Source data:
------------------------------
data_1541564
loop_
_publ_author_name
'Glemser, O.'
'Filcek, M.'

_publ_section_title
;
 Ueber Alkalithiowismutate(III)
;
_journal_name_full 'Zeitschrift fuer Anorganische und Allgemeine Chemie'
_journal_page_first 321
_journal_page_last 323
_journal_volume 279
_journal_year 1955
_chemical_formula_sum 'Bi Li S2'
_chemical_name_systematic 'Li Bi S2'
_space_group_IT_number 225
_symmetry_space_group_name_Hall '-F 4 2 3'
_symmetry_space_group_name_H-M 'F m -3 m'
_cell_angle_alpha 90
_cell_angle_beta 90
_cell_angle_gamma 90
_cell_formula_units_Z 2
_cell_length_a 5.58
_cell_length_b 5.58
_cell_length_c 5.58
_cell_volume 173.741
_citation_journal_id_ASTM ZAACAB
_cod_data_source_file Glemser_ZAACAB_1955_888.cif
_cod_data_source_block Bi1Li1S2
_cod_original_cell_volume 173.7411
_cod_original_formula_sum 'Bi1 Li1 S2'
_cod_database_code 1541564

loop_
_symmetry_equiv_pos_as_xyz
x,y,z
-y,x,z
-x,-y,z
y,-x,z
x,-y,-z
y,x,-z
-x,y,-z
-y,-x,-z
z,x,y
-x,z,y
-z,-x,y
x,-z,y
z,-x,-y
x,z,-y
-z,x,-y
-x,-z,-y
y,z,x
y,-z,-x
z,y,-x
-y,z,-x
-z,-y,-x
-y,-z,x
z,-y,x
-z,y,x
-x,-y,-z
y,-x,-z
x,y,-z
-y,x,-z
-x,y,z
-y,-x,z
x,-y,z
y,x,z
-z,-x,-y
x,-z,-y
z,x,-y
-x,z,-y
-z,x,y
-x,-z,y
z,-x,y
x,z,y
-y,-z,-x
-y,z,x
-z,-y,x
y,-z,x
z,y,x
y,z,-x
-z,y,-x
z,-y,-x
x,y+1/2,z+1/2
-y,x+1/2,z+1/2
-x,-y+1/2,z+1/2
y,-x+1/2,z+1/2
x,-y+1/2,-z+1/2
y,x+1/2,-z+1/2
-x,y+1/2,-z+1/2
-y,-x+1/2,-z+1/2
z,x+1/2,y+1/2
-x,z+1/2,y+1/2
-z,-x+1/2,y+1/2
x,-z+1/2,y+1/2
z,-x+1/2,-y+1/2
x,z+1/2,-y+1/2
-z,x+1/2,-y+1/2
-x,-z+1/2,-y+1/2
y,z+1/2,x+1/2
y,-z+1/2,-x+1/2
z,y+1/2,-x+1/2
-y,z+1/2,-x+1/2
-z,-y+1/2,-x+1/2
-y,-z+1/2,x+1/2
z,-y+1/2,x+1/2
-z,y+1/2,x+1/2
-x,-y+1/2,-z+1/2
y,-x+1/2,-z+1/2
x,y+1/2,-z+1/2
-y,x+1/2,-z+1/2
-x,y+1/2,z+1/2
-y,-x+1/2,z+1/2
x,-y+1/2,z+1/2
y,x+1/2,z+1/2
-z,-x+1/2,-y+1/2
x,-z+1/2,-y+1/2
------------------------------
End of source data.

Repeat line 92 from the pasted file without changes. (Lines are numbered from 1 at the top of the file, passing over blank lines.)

z,x+1/2,y+1/2